Boxing: Haye, Ron Boddy and all that Chazz

September 10th 2004 was a seminal night in British Boxing. For the curious, this was the day David Haye learned the priceless lessons only defeat can impart in his stoppage loss to the venerable Carl Thompson. Without a loss at that juncture, one wonders if Haye would have rallied to hit the heights he did. Had the loss come later, it may have been too late for the rededication he employed post-Thompson. It was a memorable event for those in attendance too. My own enjoyment of proceedings was enhanced by a chance introduction to a stalwart observer of the fight game, and now regular on Steve Bunce’s BBC London show, Ron Boddy.

Like so many personalities in the boxing fraternity, from those in the ring, those close to it and those who record the events, Ron was generous with his time. Illuminating me to the potential of under-card enigma Anthony Small and suggesting Haye could be a massive star if they promoted him as a playboy fighter who never trained.

“The papers would love all that”.

But he saved his most animated evangalising for the prospects of an American salvation at heavyweight in which he appeared to have some vested interest. Namely Chazz Witherspoon, the nephew of former title-holder Terrible Tim Witherspoon. At the back of arena he extolled the virtues of Chazz’s right hand, one he suggested was similar in effect to Uncle Tim’s devestating overhand right but was thrown with a “kind of corkscrew” action. By this time Ron was in full flow, offering me a demonstration of how this punch looked while correcting my spelling of a fighters name as I made notes on the under-card action unfolding before us.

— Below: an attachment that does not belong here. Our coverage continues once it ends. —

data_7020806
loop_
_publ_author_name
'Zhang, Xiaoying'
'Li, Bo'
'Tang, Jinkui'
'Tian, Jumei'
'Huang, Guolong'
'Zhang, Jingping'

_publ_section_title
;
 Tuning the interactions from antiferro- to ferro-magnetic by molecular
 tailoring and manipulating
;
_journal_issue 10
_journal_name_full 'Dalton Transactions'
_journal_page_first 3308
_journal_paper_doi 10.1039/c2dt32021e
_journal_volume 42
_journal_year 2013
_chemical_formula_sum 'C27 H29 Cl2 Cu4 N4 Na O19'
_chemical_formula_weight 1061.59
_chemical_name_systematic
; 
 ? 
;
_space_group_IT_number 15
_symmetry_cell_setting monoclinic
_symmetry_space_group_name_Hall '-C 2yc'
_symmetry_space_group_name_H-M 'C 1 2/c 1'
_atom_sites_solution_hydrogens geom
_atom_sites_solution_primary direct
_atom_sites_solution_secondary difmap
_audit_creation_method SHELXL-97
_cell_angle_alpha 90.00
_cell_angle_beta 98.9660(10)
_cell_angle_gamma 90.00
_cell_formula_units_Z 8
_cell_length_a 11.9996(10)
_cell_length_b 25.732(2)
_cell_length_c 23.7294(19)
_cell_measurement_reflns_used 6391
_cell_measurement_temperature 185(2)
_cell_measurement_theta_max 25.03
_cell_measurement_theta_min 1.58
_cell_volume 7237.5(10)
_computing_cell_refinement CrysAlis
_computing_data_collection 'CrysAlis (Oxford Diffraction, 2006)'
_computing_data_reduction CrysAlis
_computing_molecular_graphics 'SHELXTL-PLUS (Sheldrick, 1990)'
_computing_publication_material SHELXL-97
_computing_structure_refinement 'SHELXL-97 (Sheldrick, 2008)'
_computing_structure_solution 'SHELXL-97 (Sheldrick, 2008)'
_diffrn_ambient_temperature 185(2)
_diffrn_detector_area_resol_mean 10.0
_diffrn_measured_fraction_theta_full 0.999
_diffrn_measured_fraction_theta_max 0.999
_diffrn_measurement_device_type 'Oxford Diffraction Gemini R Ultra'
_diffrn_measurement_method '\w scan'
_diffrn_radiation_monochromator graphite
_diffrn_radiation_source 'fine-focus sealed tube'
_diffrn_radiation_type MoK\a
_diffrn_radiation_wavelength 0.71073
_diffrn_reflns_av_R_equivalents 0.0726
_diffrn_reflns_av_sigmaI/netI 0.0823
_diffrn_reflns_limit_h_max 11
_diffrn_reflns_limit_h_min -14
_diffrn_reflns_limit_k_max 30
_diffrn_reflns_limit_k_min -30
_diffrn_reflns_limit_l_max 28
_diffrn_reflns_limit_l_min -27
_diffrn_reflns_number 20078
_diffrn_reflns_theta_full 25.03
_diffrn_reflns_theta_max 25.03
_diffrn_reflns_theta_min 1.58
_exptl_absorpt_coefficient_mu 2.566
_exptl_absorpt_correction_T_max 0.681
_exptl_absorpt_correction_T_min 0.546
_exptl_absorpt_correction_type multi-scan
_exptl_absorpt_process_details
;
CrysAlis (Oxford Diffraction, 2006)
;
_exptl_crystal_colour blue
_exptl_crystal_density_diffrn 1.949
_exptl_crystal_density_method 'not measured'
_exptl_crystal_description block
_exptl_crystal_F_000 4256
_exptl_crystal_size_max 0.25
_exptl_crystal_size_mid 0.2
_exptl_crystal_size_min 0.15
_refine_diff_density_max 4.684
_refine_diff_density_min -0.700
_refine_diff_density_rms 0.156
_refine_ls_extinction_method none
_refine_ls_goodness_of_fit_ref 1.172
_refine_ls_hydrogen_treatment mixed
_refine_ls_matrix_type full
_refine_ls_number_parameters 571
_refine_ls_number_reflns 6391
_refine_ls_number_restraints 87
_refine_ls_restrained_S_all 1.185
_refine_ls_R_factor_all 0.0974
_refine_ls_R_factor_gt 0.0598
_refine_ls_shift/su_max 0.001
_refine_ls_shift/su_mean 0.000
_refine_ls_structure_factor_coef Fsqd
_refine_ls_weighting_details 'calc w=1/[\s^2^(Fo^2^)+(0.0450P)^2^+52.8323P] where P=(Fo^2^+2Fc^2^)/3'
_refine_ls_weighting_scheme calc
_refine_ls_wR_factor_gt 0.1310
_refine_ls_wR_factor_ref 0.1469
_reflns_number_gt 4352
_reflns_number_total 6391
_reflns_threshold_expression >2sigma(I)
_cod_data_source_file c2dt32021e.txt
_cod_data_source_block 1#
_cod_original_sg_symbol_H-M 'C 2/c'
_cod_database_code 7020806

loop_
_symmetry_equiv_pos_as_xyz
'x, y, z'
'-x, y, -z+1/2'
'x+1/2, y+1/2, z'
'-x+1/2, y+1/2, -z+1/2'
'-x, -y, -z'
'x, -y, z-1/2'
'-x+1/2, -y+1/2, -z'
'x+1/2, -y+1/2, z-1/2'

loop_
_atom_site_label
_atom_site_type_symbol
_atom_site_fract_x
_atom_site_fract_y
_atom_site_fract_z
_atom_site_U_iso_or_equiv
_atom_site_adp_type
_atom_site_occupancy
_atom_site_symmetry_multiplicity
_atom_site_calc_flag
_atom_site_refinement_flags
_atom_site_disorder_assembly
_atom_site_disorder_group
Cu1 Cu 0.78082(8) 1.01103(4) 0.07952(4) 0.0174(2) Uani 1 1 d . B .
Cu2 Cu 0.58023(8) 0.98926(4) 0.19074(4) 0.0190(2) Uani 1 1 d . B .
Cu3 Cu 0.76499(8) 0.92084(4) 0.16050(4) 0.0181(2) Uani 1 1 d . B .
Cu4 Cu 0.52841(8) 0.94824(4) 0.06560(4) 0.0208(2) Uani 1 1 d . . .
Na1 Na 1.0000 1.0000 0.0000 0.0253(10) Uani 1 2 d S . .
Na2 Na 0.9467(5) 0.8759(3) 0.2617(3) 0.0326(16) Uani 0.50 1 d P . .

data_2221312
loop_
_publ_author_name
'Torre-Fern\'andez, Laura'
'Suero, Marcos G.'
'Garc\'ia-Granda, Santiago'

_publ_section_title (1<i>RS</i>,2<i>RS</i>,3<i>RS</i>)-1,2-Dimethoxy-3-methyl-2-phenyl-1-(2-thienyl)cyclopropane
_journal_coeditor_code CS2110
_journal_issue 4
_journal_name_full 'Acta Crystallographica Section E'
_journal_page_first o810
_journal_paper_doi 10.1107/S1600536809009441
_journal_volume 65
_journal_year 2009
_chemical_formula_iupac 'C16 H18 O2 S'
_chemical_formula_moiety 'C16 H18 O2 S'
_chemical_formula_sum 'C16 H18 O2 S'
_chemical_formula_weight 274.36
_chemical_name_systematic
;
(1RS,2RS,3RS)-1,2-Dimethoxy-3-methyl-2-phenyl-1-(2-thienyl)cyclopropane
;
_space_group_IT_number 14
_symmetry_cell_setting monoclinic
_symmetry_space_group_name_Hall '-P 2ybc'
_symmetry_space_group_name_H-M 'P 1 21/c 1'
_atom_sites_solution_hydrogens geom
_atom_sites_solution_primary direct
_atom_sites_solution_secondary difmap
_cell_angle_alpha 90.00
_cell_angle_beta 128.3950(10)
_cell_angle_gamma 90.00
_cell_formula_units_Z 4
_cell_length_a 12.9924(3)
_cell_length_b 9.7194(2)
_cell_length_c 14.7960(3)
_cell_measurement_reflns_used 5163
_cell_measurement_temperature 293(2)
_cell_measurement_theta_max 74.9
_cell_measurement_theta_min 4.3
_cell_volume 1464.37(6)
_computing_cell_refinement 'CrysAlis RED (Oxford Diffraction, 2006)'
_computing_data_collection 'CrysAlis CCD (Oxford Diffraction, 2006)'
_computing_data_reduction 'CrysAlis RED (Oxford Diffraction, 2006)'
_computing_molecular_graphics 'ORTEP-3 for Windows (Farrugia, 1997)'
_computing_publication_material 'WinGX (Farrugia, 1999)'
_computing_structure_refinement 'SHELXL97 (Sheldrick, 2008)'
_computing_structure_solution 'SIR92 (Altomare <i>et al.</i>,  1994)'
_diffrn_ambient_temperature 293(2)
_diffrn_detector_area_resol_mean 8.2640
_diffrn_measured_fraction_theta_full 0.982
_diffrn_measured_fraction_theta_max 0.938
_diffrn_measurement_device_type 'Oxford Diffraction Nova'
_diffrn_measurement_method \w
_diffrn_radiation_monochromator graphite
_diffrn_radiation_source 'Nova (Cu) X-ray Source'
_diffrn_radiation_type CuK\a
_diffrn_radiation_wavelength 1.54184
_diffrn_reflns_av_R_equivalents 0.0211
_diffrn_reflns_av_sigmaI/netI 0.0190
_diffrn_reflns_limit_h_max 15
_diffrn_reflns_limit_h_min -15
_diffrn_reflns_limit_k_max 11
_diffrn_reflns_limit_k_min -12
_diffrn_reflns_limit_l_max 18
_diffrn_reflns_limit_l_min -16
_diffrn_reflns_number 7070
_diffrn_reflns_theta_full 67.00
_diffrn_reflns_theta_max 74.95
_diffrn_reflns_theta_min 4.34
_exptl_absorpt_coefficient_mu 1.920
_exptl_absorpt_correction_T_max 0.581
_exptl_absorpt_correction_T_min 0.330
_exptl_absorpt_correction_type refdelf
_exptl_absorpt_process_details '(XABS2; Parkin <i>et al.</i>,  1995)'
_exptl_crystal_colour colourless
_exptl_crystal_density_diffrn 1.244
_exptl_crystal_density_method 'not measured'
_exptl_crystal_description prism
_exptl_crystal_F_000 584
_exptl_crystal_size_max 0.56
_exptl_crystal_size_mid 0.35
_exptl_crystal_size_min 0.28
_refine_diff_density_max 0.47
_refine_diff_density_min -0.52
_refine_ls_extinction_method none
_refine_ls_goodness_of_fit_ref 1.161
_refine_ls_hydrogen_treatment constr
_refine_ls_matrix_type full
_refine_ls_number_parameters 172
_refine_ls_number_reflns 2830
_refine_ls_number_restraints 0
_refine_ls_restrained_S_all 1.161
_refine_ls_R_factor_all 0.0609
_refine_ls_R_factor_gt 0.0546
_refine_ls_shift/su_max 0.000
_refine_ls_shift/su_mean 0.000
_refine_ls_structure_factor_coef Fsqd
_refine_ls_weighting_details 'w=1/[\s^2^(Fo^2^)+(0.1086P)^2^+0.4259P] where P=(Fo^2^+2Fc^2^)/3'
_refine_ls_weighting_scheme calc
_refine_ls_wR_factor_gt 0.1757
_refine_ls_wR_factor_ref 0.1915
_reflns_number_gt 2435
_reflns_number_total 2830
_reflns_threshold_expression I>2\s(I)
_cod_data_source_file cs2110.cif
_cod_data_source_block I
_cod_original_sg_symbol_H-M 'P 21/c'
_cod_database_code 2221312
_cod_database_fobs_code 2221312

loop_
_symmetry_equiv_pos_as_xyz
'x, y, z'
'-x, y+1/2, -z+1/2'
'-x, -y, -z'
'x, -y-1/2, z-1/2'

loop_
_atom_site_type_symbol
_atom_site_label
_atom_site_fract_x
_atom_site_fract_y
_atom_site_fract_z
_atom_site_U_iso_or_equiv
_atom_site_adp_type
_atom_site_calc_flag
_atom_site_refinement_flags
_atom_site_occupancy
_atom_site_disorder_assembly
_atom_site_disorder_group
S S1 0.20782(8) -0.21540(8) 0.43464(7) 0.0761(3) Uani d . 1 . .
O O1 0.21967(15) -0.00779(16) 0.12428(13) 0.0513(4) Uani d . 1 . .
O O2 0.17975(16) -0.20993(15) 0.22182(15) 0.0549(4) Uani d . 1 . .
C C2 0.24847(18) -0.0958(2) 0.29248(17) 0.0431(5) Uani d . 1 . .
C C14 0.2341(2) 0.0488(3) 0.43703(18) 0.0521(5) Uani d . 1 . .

It is in such moments that career long affinities with fighters can be born, and Ron nurtured just such a connection between the yet to debut Witherspoon and I.

“He’s no idiot either, he’s a college graduate, a good all-round athlete”.

Now 8 years on the Witherspoon story has never become the best-seller Ron hoped it would. Aged 30, Witherspoon has fought perhaps two world-class fighters among his 30-2 (22 kos) record and yes, you guessed it, the two world class fighters account for the losses. While there is no shame in defeat to Tony Thompson and Chris Arreola, it strongly suggests a ceiling to Chazz’s trajectory in a manner in keeping with those who trod the path before him; Brock, Johnson, Guinn et al, as the great American hope.

At the end of this month, 28th in Atlantic City on the Hopkins v Dawson II under card, ‘Gentleman’ Chazz has another opportunity to post a breakthrough victory against America’s latest heavyweight hope Seth Mitchell, himself fresh off his own breakthrough win against an apparentley unmotivated Timor Ibragimov.

Thanks to Ron Boddy, I’ll be hoping to read of a Witherspoon victory.



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